You’ll definitely want to learn how to use a database. Certain ORMs can get by without using SQL (the language used by relational databases), but it’s probably a good idea to learn it. There are a few NoSQL databases out there too, like MongoDB or Apache Cassandra. Learning any one of these should be fine to get you going, and learning which one is best for the job really has to do with the big architecture of your program and designing distributed systems, something I’m personally only just getting into.

If you want a job, it’s best to know about data structures and algorithms. Personally, I don’t agree 100% with every company using this to gauge who is a good programmer or not, and I’ve helped my Dad who owns his own software business with figuring out better hiring criteria. However, if you want to enter the game, you have to play by the rules and this is definitely a must-know skill. Data Structures and Algorithms are pretty much something that everyone, college grad or not, has to learn on their own. Plenty of school courses might teach you the basics but not enough practice to get a job at Microsoft. Currently there is one resource for learning that tops all of the others and that is “Cracking the Coding Interview” by Gayle Laakmann McDowell. You don’t really need prerequisite knowledge before picking up this book so I would recommend you just get it and murder every question until your eyes turn purple.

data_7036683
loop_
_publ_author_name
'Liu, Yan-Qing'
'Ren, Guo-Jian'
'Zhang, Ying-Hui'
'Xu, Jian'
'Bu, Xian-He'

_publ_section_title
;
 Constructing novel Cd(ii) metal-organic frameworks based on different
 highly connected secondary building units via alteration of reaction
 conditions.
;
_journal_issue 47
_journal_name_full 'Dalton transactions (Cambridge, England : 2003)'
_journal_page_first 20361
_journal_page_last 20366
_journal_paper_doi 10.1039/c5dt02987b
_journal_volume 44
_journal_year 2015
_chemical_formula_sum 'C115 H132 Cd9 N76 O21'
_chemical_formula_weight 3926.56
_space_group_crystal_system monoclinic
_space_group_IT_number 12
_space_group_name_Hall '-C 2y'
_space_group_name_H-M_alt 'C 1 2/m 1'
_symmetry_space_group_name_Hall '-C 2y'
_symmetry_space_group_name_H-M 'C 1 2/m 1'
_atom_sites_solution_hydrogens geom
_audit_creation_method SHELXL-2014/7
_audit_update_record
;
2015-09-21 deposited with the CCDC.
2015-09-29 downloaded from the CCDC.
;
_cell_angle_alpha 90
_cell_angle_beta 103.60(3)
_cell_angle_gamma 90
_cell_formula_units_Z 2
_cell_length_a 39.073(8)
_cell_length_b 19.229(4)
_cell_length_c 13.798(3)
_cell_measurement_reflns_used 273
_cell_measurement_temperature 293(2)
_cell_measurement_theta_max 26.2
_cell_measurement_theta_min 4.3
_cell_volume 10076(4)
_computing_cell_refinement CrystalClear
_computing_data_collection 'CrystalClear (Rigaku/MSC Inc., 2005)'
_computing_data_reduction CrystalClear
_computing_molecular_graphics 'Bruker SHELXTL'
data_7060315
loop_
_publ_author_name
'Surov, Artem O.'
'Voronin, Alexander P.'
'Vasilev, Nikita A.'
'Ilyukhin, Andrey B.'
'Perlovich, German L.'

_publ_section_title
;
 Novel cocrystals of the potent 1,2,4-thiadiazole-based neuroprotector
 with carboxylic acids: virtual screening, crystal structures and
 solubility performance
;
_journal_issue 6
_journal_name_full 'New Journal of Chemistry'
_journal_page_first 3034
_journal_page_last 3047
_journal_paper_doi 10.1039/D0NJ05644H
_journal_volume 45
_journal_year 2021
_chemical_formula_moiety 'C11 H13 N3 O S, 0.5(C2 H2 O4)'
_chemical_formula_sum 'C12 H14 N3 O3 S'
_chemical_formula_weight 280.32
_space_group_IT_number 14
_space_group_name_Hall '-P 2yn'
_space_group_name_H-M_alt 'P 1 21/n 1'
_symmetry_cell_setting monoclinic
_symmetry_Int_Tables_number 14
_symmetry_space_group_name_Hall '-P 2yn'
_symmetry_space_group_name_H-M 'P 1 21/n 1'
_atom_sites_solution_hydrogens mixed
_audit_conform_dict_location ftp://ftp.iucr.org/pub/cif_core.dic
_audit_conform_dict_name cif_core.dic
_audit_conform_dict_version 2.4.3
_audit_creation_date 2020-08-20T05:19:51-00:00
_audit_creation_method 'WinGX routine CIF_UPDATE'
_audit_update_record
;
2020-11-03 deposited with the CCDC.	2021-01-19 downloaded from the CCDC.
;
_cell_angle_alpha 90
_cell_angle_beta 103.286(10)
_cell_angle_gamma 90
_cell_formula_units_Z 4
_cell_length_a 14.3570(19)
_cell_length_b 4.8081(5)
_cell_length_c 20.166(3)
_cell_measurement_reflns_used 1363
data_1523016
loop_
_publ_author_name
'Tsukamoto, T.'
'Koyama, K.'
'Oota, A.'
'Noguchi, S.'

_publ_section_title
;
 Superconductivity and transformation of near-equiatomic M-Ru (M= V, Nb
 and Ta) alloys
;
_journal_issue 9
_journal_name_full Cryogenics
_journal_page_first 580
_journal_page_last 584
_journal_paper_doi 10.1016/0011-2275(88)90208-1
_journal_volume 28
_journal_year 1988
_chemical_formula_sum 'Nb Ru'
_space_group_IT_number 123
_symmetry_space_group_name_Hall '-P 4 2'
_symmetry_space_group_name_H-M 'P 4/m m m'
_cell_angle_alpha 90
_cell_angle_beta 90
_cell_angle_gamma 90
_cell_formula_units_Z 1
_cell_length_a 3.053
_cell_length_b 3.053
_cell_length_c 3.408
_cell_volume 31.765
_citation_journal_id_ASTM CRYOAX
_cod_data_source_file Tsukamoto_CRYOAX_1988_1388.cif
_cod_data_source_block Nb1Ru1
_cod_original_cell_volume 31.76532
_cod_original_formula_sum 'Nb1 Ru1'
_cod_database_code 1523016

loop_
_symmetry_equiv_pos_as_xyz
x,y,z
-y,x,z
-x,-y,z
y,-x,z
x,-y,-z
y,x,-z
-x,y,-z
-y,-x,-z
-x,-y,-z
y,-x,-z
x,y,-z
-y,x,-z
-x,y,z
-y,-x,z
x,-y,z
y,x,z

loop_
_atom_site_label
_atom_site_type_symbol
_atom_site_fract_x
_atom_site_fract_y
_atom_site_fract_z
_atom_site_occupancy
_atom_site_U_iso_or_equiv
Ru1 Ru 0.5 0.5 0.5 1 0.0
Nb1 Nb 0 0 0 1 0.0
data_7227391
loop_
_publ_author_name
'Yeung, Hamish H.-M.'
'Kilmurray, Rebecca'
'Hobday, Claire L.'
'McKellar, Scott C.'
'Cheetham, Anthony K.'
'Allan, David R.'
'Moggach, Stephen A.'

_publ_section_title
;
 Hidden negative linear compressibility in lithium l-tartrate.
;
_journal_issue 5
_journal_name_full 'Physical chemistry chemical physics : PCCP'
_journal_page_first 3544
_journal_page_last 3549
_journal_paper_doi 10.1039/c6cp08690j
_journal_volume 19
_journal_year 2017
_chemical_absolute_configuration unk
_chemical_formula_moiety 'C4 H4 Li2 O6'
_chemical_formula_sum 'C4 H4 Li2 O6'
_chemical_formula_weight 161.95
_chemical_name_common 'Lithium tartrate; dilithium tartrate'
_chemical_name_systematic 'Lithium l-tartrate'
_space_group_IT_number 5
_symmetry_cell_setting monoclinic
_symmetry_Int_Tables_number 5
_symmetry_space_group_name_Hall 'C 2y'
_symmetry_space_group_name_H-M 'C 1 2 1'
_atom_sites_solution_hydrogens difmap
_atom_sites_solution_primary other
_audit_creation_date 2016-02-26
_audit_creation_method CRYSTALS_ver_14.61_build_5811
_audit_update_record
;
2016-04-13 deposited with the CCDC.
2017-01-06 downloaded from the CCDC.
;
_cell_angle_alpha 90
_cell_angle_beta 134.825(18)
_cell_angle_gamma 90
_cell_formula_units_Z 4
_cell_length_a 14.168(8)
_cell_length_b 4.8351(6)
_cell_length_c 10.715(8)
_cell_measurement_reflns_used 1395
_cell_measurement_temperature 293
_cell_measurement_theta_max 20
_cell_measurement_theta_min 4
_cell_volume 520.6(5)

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There are other subjects that I wondered about too when I started. What about Computer Networks, or Discrete Math, or Linear Algebra, or Machine Learning? Well, to put it simply, a lot of these things you learn as needed, like most web programmers don’t need to take a course on Computer Networks (in fact a lot of CS degrees don’t even make this class mandatory). Classes like Linear Algebra and Calculus might be important for an ML Engineer, but that doesn’t bar you from getting a job in any other programming field without taking it.

I think up until here is a good place to end this little chit chat. I pretty much made this article to the people who would have been in my situation a year or so ago. I remember spending so much time trying to understand just what it takes to get to build software like my dad does at his company, so I hope my rambling might help someone out on this journey. Not many people make it past “hello world”, but if you can put in the effort and not get overwhelmed, I really do believe anyone can program.

To recap, I think it’s a great idea to start with Python as your first programming language. After you learn the basics of Python, you probably want to learn the basics of the web, HTML, CSS, and JavaScript. Once you understand how a user can play with things on their end of the web, you can learn how to program a simple backend. Python has Django and Flask (though I hear Django is better), JavaScript has NodeJS, and pretty much every other programming language out there can work on the backend. If you want to build something feature rich, with a complex login system, authorization, etc. I would recommend researching more on Java, C#, or C++ (though C++ is weird if you don’t know computer architecture). After this, you want to know a database management system. Finally, you might want to pick up Cracking the Coding Interview if you’re looking for a job (it’s really not that important if you want to make a startup and if you need an algorithm you could probably just figure that out as you go). This is really where my expertise ends (and I’m not an expert to begin with), but I think if you reach this point you’ll be pretty comfortable learning just about anything you need to in programming.

I'm a self taught developer from Long Island, New York. I'm also an English Teacher in Kumamoto, Japan! Life is pretty cool when you learn cool stuff.